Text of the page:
By Judi Zienchuk September 10, 2014 #php comments_number('0 Comment', '1 Comment', '% Comments'); ?> #php echo wpb_get_post_views(get_the_ID()); ?>
While Whistler’s two mountains (Whistler and Blackcomb) might be best known for their winter skiing potential, it doesn’t mean that there is any lack of hillside activity come summer time. During summer and into fall, you’ll see both mountain bikers and hikers taking advantage of the dry peaks and alpine meadows before the snow comes.
While it’s technically possible to hike from the base of both Whistler and Blackcomb mountains to their summits, trekking up is ill advised as all of the trails and pathways are used primarily for mountain biking. Instead, most people opt for a gondola ride, which whisks you from the village base to the summit, then hike around the peak. Gondola rides start at a daily rate of around $50, and includes access to the coveted PEAK 2 PEAK Gondola, the longest and highest lift of its kind in the world, stretching from Whistler to Blackcomb mountain. It offers absolutely spectacular views of both peaks as well as an aerial view of Whistler village.
If you make it out during the early summer months, many of the hiking routes are still restricted by the amount of snow covering both of the summits. While this might limit some options, it results in one of Whistler’s most unique hiking opportunities: trekking through snow walls! You can hike through these via Pika’s and Matthew’s traverses, a well-maintained route cut between a series of snow walls stretching up to 10m (3.2 feet) high. I was absolutely stunned at the fact that while it can reach upwards of 20 degrees celsius in the village in June, the mountain peaks remain below 10 degrees celsius and covered in snow. Routes through the walls take an average of two-hour roundtrip after taking the Whistler Village Express gondola.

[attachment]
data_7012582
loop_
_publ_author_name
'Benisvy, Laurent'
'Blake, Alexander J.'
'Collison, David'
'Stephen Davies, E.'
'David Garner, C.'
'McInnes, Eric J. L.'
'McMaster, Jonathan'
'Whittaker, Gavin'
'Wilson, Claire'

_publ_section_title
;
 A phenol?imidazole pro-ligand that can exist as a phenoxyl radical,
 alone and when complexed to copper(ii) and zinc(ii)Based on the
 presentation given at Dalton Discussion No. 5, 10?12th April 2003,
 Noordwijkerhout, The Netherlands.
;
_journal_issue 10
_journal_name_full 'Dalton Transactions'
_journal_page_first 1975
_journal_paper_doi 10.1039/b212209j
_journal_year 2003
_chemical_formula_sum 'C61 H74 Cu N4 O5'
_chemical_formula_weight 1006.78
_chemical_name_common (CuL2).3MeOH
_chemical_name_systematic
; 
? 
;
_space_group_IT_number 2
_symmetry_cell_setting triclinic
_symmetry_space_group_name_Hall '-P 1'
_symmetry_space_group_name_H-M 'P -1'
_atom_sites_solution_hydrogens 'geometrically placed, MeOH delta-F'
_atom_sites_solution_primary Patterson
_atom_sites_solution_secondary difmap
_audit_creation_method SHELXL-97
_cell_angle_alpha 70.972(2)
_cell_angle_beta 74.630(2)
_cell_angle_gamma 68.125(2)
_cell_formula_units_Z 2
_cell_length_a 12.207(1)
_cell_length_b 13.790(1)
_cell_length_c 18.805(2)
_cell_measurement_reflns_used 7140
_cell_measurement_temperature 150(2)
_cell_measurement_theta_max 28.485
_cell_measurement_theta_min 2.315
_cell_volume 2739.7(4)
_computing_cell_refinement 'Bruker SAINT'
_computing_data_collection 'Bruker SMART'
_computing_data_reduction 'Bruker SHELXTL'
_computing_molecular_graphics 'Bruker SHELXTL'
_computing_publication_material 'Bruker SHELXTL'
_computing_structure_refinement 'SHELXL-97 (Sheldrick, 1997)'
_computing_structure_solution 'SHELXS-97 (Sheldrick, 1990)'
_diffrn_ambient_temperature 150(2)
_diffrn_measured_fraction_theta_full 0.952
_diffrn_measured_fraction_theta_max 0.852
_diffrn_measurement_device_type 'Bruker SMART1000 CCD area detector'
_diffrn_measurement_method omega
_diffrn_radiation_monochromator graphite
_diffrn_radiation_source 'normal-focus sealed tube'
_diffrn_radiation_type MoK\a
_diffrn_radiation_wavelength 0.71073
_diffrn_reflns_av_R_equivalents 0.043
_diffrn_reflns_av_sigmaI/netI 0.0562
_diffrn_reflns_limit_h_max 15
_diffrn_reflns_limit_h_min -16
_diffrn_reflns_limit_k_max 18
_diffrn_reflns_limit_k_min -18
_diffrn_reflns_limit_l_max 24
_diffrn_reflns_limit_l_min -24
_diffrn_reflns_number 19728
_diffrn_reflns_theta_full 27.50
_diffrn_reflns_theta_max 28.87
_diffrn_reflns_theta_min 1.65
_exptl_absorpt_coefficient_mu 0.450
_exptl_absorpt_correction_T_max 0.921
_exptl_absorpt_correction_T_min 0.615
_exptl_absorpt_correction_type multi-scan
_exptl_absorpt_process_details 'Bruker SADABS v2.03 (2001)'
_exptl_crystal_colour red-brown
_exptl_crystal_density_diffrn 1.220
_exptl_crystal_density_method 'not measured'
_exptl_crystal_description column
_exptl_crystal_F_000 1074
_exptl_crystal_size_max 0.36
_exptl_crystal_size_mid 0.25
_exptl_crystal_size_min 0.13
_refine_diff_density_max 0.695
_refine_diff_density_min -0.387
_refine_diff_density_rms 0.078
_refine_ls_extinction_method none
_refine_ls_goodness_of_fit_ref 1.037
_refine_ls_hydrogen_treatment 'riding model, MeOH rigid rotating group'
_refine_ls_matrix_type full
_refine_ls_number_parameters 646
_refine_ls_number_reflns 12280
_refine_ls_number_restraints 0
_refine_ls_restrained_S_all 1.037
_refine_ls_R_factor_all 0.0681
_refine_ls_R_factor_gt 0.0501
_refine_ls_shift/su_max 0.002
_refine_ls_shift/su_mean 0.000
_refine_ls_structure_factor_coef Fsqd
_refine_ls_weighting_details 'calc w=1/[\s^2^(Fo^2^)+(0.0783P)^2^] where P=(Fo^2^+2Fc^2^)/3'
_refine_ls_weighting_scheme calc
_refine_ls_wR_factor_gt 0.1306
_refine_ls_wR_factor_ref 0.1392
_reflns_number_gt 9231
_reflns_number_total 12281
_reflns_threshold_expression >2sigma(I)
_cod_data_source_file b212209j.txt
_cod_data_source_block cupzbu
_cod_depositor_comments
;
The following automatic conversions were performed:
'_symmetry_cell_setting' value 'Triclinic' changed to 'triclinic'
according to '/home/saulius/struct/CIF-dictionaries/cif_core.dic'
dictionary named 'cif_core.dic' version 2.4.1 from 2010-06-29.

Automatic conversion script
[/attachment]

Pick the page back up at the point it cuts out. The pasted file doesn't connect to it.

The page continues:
When things begin to heat up in mid-summer, more trails open up. One of my favourites is the route to Blackcomb Lake. Formed from glacier runoffs, the lake never gets as warm as Lost, Alpha or Green lakes at the base of the village. However, it provides the perfect backdrop for a mid-hike picnic while absorbing panoramic and breathtaking views. A hike to Blackcomb Lake will take about one-hour roundtrip after taking the Whistler Village Express and Peak to Peak gondolas.
Late July and August bring alpine wildflowers into full bloom. These delicate blossoms blanket entire hillsides with colour, and can be seen from most chairlifts and hiking routes around Whistler and Blackcomb mountains.
Regardless of when I choose to set out on a hiking excursion here, there is always a seemingly infinite amount of picture-perfect Kodak moments to be had, including posing for photos at the mountaintop Inukshuk and Olympic Rings, a reminder of Whistler’s moment in the spotlight as co-host of the 2010 Winter Olympic Games.
To top everything off, the Roundhouse Lodge near the Peak 2 Peak platform on Whistler Mountain is the perfect place to stop for some post-hike treats. My favourite is the Wine & Dine at 6000ft BBQ Series, which takes place over dinner every Friday, Saturday and Sunday throughout the summer. Whole Hog Fridays, Slow Roast Prime Rib BBQ Saturdays and Pacific Seafood Grill Sundays give plenty of variety while enjoying some live music on a mountain top patio—a perfect viewpoint for appreciating the day’s efforts.
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